Providence College Commencement 2013
Academic Lives of Meaning and Purpose
Excellence, Giving Spirit Define Valedictorian’s Past, Present, and Future
~ Christopher Machado, Academic Communications Director for Academic Affairs
Providence, R.I. - Four years ago, Margaret “Maggie” Szot ’13 (Keene, N.H.) left her high school as class valedictorian. In a few weeks, she’ll leave Providence College the very same way.
Szot, who will address fellow graduates at the Academic Awards Ceremony on Saturday, May 18, has earned summa cum laude honors — with a 4.0 grade point average — as a member of the rigorous Liberal Arts Honors Program. A biology major with a minor in public and community service studies, she has earned the distinction as top student after achieving straight A’s at PC.
In addition to highest in rank, her sterling academic record will be recognized with two other honors during the Academic Awards Ceremony. She will receive the Highest in Concentration honor for biology and the St. Thomas Aquinas Health Professions Award, which is given to the pre-medical or pre-dental senior who best exemplifies the ideals of Aquinas in scholarship, moral character, and devotion to PC.
Following graduation, Szot, who is a member of Alpha Epsilon Delta (the national premedical honor society) and an oboe player in a PC quartet, will attend Jefferson Medical College in Philadelphia.
While she’s unsure as to what her medical school specialization will be, her choice of major and minor at PC have been extensions of her personal interests and life goals — which have oftentimes been intertwined.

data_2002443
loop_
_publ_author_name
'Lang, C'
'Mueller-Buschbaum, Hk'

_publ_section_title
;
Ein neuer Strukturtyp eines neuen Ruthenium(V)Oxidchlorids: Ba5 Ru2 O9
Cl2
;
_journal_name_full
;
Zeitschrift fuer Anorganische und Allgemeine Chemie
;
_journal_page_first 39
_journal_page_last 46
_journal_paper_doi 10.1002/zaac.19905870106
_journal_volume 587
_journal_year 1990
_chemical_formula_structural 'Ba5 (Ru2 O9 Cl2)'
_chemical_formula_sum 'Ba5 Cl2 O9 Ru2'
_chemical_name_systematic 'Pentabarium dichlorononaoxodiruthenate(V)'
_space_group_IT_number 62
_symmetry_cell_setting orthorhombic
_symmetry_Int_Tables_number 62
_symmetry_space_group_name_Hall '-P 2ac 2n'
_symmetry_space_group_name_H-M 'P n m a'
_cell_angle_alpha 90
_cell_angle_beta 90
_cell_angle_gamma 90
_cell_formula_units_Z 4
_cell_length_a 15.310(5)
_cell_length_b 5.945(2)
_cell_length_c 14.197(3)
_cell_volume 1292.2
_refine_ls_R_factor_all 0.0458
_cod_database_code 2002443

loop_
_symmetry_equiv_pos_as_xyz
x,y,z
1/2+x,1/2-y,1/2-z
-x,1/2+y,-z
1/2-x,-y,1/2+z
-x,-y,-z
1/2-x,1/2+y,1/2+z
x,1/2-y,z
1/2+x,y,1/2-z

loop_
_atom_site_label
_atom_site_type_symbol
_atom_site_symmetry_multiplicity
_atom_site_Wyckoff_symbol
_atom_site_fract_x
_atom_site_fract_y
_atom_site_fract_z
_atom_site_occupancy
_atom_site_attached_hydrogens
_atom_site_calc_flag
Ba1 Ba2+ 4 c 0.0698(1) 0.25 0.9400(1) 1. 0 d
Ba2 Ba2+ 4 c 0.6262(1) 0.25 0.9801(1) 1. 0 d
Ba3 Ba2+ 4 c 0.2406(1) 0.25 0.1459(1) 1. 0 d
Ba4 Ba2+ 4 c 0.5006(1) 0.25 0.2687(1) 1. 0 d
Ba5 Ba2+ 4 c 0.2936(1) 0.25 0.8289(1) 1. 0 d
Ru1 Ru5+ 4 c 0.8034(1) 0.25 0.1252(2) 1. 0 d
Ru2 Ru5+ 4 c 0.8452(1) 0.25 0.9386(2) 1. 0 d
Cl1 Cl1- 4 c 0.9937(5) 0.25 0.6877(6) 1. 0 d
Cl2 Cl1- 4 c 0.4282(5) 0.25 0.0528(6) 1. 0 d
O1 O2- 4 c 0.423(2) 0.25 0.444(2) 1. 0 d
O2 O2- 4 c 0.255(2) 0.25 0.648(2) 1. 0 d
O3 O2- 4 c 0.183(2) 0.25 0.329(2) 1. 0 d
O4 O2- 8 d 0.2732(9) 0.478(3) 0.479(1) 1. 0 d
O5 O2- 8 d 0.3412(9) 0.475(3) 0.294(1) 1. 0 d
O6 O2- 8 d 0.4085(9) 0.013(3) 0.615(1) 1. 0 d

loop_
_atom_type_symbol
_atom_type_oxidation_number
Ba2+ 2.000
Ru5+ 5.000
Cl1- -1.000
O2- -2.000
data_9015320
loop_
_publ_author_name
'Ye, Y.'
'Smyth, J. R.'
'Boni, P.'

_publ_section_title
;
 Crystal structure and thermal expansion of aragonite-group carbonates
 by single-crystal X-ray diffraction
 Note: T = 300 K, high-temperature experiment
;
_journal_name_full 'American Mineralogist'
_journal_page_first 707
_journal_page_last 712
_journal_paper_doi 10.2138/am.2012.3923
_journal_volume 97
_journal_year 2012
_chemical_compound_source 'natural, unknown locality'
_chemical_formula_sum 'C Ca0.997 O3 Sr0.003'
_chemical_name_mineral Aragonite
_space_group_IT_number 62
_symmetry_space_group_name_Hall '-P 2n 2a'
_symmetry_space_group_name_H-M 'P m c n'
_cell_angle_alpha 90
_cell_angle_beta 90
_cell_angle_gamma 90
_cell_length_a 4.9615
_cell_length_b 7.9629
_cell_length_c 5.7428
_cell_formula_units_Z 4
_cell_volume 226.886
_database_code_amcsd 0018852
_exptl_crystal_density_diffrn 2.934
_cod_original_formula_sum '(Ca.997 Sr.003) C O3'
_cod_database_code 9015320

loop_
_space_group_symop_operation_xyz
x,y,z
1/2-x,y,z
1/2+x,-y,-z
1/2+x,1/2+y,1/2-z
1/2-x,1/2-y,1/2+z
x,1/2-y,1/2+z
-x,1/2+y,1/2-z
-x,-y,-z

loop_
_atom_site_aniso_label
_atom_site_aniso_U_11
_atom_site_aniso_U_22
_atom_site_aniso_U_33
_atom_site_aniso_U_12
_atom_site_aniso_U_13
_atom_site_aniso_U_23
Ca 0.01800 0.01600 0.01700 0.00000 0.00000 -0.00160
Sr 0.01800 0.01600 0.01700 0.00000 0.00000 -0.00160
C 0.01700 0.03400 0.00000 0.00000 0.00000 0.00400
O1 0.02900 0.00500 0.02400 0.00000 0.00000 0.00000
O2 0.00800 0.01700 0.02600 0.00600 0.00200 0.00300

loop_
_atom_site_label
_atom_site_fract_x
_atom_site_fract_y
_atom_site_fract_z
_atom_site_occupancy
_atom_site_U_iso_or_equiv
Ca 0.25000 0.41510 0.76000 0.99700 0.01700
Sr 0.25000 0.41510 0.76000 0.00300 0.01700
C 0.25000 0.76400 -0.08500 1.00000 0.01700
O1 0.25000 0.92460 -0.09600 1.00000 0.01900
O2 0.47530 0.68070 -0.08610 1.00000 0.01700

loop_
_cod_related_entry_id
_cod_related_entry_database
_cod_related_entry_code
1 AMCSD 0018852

Science and service
Szot became a licensed nursing assistant in high school. During winter and summer breaks from PC, she has worked as a nursing assistant at Cheshire Medical Center/Dartmouth-Hitchcock Keene, monitoring vital signs and assisting in the intensive care unit.
“I love it,” Szot said. “It’s such a privilege to care for someone in that way. It reinforced my dreams of becoming a doctor.”
As a student on the premedical academic track at PC, Szot complemented her science-heavy course load and medical career aspirations with earnest efforts to give back.
Through the College’s Feinstein Institute for Public Service, she volunteered in a pediatric playroom at Hasbro Children’s Hospital. She also led a group of PC volunteers at Clinica Esperanza, a Providence clinic that offers free, high-quality medical care and preventative health services to uninsured Rhode Islanders.
On a more far-reaching scale, Szot has volunteered on three medical missions to earthquake-ravaged Haiti with a team of doctors and nurses from New Hampshire. During the weeklong missions, which took place in the summer of 2010 and the winters of 2011 and 2012, Szot helped set up a clinic for residents who needed to be treated for a number of maladies.
“People would come to the clinic and sit there all day in the hot sun with children, but they had so much patience,” Szot said.
She added, “If I had to choose what I wanted to do right now, it would probably be family medicine, and I want to be sure that a part of my career in medicine is focused on caring for underserved populations. The trips to Haiti gave me a new perspective.”
Graduating with gratitude
Coming in as a freshman at PC, Szot said she was “overwhelmed” and found it difficult to find a “balance” between being a high-achieving student concentrated on academics and a teenager focused on acclimating to college life.
“But, this is the place where I learned to do good work and also do things that I love to do outside of school,” she said. “I found out quickly just how welcoming and caring PC was. There are so many genuine and kind people here.”
Many of those people, she said, are the faculty members who helped guide her through an undeniably successful academic career.
“The faculty genuinely cares for our well-being and wants us to have a meaningful experience,” she said. “I am so blessed to have a PC education. I have a well-rounded knowledge, and the classes that I took in philosophy, sociology, and public service studies, for instance, will be invaluable in helping me relate to patients from all backgrounds.”